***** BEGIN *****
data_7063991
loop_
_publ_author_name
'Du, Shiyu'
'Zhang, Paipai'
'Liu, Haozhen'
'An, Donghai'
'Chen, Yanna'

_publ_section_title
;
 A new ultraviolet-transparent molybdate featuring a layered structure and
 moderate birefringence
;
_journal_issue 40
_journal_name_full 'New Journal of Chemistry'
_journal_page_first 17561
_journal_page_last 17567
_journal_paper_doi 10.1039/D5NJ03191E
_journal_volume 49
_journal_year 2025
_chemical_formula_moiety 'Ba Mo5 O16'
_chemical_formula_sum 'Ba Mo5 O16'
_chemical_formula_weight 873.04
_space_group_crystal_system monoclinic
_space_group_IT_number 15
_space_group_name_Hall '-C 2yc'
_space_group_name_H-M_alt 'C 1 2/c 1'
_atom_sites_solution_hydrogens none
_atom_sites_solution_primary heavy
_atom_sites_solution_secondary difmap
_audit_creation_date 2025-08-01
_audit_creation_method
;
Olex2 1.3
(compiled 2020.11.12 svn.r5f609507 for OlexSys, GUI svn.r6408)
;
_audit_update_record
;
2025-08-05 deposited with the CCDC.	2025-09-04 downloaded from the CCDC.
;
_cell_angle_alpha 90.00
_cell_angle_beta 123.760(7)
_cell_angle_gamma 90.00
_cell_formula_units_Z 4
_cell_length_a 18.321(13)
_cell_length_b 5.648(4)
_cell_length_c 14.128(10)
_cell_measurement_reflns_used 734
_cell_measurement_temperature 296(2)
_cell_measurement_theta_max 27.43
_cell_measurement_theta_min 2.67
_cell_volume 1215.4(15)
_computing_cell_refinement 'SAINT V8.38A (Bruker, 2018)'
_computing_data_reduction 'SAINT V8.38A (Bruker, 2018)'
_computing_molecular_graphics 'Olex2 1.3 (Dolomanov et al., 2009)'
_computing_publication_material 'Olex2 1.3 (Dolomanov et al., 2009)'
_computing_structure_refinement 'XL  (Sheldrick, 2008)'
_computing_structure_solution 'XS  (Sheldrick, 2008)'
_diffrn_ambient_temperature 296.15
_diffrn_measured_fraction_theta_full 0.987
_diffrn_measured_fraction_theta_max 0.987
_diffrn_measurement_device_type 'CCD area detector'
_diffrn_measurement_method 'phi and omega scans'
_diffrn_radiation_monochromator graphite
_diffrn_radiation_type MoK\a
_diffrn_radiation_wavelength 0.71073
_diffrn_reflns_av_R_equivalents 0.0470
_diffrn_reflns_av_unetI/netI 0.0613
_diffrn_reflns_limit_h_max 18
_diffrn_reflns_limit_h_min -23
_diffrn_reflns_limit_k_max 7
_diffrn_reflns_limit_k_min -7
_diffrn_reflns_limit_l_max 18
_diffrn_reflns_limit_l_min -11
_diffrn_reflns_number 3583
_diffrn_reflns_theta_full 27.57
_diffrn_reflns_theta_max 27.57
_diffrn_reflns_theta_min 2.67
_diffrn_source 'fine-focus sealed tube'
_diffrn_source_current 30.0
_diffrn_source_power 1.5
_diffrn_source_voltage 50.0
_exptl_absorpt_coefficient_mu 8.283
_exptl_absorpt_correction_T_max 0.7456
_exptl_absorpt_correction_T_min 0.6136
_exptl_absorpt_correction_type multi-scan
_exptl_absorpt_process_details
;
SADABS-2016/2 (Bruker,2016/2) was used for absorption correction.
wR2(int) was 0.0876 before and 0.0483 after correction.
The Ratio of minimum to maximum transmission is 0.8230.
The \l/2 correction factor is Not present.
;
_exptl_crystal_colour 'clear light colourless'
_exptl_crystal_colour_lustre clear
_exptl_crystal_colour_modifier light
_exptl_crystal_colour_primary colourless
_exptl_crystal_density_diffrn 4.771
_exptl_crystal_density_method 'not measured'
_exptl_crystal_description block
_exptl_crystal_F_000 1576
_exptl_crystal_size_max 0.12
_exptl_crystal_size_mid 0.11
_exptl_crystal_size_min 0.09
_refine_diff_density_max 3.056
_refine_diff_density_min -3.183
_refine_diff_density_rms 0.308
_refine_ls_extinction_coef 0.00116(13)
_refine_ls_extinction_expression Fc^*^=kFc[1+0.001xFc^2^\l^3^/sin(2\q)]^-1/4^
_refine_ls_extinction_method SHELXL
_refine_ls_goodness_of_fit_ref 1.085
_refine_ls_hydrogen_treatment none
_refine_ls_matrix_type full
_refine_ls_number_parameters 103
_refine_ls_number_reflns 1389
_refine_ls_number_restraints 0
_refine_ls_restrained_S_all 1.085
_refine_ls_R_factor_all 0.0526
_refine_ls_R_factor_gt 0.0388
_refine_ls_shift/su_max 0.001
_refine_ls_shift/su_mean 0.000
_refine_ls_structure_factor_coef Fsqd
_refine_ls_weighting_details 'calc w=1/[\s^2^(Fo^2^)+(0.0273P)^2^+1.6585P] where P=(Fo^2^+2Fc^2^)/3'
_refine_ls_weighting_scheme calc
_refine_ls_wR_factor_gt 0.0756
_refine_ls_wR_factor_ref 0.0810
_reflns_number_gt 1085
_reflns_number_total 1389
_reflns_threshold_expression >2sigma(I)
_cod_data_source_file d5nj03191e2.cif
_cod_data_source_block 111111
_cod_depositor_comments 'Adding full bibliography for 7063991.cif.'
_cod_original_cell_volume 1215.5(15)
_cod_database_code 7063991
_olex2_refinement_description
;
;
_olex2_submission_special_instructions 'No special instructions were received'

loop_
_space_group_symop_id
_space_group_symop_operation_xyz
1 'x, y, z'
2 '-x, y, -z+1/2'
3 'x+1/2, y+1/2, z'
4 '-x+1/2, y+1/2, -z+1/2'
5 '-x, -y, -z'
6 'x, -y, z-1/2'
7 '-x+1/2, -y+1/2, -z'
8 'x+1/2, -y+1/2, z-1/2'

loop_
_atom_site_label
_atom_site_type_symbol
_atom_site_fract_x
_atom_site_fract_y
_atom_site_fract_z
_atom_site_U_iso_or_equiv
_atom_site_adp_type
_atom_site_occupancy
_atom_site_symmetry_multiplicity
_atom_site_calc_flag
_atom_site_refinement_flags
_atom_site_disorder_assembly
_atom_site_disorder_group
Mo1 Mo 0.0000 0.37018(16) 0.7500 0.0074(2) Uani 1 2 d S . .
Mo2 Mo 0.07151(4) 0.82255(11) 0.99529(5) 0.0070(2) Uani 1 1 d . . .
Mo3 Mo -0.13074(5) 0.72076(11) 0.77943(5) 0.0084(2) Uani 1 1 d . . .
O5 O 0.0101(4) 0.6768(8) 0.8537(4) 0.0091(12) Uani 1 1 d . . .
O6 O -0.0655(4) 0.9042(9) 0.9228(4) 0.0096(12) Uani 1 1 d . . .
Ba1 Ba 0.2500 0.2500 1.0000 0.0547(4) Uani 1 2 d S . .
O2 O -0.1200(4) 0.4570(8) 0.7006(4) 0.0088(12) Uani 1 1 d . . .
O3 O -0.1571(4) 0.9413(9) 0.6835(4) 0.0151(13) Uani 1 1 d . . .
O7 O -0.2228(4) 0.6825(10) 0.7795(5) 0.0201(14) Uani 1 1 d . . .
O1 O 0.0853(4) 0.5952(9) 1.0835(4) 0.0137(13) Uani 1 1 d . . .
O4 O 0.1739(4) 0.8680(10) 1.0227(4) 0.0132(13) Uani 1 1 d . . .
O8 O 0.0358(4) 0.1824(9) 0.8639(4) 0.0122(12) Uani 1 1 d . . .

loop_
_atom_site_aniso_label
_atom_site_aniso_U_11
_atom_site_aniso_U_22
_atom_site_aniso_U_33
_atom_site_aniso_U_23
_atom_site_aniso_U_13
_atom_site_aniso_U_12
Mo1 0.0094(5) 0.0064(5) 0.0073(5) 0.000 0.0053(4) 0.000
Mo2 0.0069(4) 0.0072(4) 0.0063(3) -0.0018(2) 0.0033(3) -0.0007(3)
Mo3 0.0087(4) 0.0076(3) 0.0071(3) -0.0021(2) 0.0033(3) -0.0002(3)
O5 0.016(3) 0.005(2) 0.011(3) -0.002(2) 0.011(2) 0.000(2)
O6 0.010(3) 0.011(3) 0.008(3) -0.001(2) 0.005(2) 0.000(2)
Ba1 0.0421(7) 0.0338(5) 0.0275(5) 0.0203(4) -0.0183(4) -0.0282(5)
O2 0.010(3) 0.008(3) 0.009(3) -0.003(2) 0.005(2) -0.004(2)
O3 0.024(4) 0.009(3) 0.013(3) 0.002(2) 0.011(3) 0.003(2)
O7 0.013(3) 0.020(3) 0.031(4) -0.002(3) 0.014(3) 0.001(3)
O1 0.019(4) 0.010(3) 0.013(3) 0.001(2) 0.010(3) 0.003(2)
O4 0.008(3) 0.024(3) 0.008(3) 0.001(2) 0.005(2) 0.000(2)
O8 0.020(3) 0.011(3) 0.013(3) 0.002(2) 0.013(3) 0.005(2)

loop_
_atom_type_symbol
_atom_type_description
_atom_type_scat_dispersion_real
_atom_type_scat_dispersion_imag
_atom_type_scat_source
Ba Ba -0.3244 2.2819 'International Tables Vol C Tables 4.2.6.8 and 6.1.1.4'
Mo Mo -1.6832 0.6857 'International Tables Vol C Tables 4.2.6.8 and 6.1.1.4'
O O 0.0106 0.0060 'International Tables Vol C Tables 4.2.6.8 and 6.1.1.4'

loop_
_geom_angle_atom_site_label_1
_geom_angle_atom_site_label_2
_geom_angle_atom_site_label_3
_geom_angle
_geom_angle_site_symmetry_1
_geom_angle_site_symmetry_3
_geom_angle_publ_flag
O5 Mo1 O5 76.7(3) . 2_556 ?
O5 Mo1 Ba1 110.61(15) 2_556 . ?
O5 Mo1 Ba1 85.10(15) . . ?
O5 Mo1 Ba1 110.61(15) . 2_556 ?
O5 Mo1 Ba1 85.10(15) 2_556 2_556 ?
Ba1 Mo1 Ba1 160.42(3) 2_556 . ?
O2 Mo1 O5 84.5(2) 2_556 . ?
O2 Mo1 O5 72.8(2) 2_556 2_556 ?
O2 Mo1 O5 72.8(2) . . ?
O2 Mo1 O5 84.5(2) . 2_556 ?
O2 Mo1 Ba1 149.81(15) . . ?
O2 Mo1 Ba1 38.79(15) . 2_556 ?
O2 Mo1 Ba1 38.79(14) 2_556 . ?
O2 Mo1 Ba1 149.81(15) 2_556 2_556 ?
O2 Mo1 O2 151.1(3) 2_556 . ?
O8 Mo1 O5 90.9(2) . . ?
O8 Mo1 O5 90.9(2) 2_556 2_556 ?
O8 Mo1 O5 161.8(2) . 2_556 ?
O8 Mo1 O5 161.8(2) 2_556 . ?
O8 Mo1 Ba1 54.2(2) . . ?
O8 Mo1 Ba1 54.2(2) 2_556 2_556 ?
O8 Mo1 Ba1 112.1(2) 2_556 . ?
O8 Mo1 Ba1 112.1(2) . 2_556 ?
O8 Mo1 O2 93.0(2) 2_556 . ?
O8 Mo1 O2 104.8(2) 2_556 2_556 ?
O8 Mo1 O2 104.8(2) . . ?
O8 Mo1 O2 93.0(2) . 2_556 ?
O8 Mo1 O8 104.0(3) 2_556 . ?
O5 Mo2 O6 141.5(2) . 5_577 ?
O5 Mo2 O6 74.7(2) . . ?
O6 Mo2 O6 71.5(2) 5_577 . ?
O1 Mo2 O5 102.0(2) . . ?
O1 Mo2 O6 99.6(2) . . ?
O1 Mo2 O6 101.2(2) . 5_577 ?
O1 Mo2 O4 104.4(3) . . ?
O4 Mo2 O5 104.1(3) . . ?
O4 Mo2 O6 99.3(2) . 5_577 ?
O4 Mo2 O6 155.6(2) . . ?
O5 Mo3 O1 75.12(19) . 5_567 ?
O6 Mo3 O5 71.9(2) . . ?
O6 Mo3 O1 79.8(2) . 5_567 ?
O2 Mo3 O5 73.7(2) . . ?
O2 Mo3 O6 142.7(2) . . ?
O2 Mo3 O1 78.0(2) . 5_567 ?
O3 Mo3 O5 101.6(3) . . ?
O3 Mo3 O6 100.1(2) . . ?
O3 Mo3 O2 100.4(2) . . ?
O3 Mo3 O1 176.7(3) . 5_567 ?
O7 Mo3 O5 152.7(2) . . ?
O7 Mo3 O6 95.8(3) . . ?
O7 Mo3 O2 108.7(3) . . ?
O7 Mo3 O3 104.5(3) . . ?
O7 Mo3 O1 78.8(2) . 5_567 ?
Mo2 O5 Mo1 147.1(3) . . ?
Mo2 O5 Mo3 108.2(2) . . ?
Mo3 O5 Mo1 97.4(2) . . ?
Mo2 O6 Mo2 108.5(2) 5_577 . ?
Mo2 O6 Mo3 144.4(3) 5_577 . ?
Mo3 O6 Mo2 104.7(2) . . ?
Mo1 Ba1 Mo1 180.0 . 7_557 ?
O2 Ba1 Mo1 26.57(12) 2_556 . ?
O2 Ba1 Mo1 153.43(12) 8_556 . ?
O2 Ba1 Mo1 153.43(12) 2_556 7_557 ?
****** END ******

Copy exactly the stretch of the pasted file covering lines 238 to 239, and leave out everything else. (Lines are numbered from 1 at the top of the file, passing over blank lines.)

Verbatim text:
O8 Mo1 O2 104.8(2) . . ?
O8 Mo1 O2 93.0(2) . 2_556 ?